Likewise, what’s the fallout from Haggar going rouge like this? Does he get re-elected or is he hoisted out of office that day? What comes from the multiple felonies for which he commits? What, did you forget beating up a whole street full of at-risk youths was assault and battery? Or that stabbing people with a knife you found lying on the ground is attempted murder…or, you know, just old-fashioned murder? Suddenly, Haggar is sounding less like the city’s savior and more like Rob Ford on a bender.

Weapons Amplify These Matters

Getting away from our two primary examples, Street Fighter II and Final Fight, we should take a moment to consider the rare breed of weapons fighting games like Samurai Showdown, the short-lived Battle Arena Toshinden series, and even Guilty Gear. These games pit not only world-class martial artists against one another, but do so by giving them weaponry. It’s the ultimate test of skill. Skill, not survival because absolutely no one will survive.

The first and most important think to know is that even tiny wounds from a weapon injury require tremendous medical attention. And that’s in the modern era. Given that some of these weapon fighter games are set in history, consider the implications in those settings. Ever gotten cut and needed medical attention? That same injury two or three hundred years ago would be life-threatening. Even more serious injuries, like those seen in modern day knife fights, would be all but a death sentence from a medical-care standpoint. Even if the life didn’t end after such a cut, it sure would be changed. Deep tissue trauma, gangrene, and more afflictions than can be listed easily will change your life in a bad, bad way.

Another factor that’s worth considering is that competitions between weapons masters is likely not going to depend on their weapons so much as their armor. The ability to score a hit is largely nullified if it hits metal, or hardened wood, or even just thick canvas or leather. What an opponent wears to a fight will be a major deciding factor in the outcome, potentially as much as the weapon they face and who wields it. Oh, true, skilled fighters can find their ways around armor but odds are, not against an equally-skilled opponent. So unless the competition has strict rules regarding attire (and one glance at the roster of characters reveals they don’t), then the match is likely to be won by the person in better armor.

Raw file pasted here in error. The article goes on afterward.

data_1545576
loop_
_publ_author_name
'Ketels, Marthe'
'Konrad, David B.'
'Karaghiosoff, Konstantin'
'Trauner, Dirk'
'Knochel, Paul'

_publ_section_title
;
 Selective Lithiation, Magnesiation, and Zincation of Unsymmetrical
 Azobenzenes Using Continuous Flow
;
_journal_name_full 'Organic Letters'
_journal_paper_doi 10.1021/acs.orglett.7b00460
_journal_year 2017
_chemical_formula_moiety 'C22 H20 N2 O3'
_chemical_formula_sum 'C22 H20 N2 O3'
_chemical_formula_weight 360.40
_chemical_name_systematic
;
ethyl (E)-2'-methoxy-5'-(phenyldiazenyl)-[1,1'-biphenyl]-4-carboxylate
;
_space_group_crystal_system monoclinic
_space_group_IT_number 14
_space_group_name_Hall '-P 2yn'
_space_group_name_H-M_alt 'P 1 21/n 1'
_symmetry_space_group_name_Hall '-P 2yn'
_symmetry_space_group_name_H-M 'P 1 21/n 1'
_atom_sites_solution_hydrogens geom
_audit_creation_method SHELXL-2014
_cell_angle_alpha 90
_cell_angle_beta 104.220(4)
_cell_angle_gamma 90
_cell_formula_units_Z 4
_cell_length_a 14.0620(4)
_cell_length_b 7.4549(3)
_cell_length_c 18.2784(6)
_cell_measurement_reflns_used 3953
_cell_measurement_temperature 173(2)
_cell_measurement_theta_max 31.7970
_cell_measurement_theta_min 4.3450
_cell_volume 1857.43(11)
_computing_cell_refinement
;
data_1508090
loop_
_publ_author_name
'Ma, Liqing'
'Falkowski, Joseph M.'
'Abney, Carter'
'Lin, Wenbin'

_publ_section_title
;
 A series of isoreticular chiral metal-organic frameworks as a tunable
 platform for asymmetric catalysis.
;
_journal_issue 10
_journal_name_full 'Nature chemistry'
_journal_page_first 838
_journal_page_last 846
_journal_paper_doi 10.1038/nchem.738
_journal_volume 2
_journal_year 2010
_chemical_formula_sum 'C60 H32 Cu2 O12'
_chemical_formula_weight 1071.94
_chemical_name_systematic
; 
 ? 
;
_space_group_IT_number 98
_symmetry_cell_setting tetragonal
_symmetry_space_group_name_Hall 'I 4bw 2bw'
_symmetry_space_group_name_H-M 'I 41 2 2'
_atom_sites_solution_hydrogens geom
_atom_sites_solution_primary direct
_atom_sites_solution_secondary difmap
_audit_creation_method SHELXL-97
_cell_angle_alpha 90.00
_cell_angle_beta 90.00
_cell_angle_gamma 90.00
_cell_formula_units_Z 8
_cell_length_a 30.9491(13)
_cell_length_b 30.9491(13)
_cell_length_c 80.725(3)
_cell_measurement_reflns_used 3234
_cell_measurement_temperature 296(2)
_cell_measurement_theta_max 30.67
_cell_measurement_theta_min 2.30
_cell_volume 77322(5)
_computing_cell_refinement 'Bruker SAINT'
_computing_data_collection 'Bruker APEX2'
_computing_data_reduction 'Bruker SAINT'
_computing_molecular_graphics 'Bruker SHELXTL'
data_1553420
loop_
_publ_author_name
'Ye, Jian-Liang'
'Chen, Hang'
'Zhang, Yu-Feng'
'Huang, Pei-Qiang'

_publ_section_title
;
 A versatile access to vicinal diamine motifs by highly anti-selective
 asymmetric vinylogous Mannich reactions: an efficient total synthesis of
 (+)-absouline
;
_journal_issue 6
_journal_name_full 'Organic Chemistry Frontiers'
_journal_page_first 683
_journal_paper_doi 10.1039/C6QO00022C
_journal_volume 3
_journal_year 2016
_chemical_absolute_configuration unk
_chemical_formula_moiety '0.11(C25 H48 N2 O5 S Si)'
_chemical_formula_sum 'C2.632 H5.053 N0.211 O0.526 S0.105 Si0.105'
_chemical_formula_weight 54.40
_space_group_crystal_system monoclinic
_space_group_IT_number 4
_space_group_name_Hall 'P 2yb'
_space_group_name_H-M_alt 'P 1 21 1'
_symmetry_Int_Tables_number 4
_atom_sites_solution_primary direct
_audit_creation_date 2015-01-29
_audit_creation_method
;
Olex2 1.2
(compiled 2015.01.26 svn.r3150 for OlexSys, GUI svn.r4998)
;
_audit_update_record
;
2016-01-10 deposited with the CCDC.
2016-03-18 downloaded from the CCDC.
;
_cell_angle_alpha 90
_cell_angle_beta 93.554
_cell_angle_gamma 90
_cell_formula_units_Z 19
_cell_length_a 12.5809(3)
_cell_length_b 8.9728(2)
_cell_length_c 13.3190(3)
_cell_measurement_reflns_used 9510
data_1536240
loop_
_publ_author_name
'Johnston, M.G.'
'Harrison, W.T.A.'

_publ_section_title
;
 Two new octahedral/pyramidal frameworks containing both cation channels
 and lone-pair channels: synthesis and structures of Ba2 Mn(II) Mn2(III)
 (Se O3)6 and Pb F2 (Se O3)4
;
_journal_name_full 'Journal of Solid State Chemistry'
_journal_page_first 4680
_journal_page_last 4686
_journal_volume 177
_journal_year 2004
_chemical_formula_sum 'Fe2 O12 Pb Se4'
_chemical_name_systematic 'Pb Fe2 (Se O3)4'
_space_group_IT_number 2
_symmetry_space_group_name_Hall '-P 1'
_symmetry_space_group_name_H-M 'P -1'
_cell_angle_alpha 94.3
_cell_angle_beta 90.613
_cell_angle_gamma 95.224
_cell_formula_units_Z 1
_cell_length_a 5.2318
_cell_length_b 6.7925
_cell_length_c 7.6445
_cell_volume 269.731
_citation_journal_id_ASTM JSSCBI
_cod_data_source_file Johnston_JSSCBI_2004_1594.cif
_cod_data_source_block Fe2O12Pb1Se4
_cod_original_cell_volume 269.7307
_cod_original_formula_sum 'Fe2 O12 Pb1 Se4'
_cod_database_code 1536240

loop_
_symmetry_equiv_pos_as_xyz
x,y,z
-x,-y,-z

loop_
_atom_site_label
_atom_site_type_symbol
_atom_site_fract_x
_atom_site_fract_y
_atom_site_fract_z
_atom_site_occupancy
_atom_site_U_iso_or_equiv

Another factor worth discussing is the nature of the weapons themselves. Sharpness does not win the battle, for example. Many a novice will think that a sharp sword or a sharp axe is a sign of a likelier victory. In reality, a sharp blade is only so high on the priority list, because with sharpness comes fragility. A sharp blade is not a sturdy blade. The trade-off results in weapons made of hybrid metals and complicated metal smithing, but at the end of the day, a weapon can and will only be so sharp. Coming to a fight with a razor blade will likely result in a messed-up blade, followed quickly by a loss.

And if not a loss in the first round or the first fight, it’ll mean a loss in subsequent encounters. A damaged sword, marred by cutting through armor or rough clothing or even nicking a bone (yeah, cutting through people will mess up a blade, and quick), will be rendered increasingly useless without adequate time to repair the damage. And when you consider the value of the weapon and its possible personal/cultural importance, sudden risking its very function on a tournament becomes a dubious proposition at best.

It’s also worth noting that, like size in unarmed opponents, range is a huge advantage when fighting with weapons. Yes, swordsman are trained to take down pikemen and similar foes. That still assumes a host of factors, not the least of which is a skill advantage. Pole arm vs sword with equally matched and skilled fighters? The smart money is on the guy with the extra three feet to work with.

Conclusion 

Action is great. Action, as a storytelling tool, is one of the best there is. Action sequences, especially fight scenes, are the very embodiment of non-verbal dialogue. What a character does, and how she or he does it, in the heat of action is every bit as telling about a person in a narrative as it is in real life, perhaps more so.

However, it is worth paying some attention, from time to time, to the distinction between action and violence. Action is a narrative construct, used to provide tension and strife to the lives of our heroes. Violence is a real-world affliction that harms, mars, and destroys lives of everyone it touches. As with all art, it is possible – preferable, even – to enjoy the artistic simulation of violence, which is action, while still deploring the real-world reality of it.


Robert V Aldrich is a writer based out of Asheville North Carolina, and St Andrews Scotland, specializing in novels and serials for otaku, gamers, comic book geeks, and others who overthink entertainment as much as he does. His most recent novel, Rhest for the Wicked, is available now and more of his writings can be found at TeachTheSky.com.